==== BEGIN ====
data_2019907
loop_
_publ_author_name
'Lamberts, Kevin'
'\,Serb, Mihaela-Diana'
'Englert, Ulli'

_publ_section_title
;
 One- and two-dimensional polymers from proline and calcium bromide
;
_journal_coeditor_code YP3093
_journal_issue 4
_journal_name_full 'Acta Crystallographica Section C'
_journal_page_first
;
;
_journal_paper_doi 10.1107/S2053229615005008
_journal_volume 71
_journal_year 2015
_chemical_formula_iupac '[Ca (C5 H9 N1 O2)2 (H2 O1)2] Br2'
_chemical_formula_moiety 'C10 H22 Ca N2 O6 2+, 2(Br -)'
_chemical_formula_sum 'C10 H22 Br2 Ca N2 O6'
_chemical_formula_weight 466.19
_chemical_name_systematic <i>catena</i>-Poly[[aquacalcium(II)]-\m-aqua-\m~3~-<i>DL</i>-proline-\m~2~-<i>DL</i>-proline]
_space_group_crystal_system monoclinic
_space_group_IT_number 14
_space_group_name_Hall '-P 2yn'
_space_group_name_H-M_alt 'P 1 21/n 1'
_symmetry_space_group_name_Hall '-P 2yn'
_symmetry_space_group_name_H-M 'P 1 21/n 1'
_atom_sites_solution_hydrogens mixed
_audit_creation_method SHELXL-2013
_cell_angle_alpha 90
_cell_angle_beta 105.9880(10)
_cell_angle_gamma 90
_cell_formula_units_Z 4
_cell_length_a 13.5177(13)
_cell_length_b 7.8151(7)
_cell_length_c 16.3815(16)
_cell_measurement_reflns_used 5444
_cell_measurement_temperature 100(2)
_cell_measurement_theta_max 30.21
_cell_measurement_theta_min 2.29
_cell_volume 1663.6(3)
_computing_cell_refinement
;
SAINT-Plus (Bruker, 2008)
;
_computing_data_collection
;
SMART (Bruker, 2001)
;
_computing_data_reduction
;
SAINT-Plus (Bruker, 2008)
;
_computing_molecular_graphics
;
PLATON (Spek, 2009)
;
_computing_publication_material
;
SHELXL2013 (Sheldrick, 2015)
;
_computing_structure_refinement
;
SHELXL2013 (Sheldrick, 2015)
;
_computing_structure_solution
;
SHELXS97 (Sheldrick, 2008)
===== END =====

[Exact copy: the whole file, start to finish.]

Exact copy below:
data_2019907
loop_
_publ_author_name
'Lamberts, Kevin'
'\,Serb, Mihaela-Diana'
'Englert, Ulli'

_publ_section_title
;
 One- and two-dimensional polymers from proline and calcium bromide
;
_journal_coeditor_code YP3093
_journal_issue 4
_journal_name_full 'Acta Crystallographica Section C'
_journal_page_first
;
;
_journal_paper_doi 10.1107/S2053229615005008
_journal_volume 71
_journal_year 2015
_chemical_formula_iupac '[Ca (C5 H9 N1 O2)2 (H2 O1)2] Br2'
_chemical_formula_moiety 'C10 H22 Ca N2 O6 2+, 2(Br -)'
_chemical_formula_sum 'C10 H22 Br2 Ca N2 O6'
_chemical_formula_weight 466.19
_chemical_name_systematic <i>catena</i>-Poly[[aquacalcium(II)]-\m-aqua-\m~3~-<i>DL</i>-proline-\m~2~-<i>DL</i>-proline]
_space_group_crystal_system monoclinic
_space_group_IT_number 14
_space_group_name_Hall '-P 2yn'
_space_group_name_H-M_alt 'P 1 21/n 1'
_symmetry_space_group_name_Hall '-P 2yn'
_symmetry_space_group_name_H-M 'P 1 21/n 1'
_atom_sites_solution_hydrogens mixed
_audit_creation_method SHELXL-2013
_cell_angle_alpha 90
_cell_angle_beta 105.9880(10)
_cell_angle_gamma 90
_cell_formula_units_Z 4
_cell_length_a 13.5177(13)
_cell_length_b 7.8151(7)
_cell_length_c 16.3815(16)
_cell_measurement_reflns_used 5444
_cell_measurement_temperature 100(2)
_cell_measurement_theta_max 30.21
_cell_measurement_theta_min 2.29
_cell_volume 1663.6(3)
_computing_cell_refinement
;
SAINT-Plus (Bruker, 2008)
;
_computing_data_collection
;
SMART (Bruker, 2001)
;
_computing_data_reduction
;
SAINT-Plus (Bruker, 2008)
;
_computing_molecular_graphics
;
PLATON (Spek, 2009)
;
_computing_publication_material
;
SHELXL2013 (Sheldrick, 2015)
;
_computing_structure_refinement
;
SHELXL2013 (Sheldrick, 2015)
;
_computing_structure_solution
;
SHELXS97 (Sheldrick, 2008)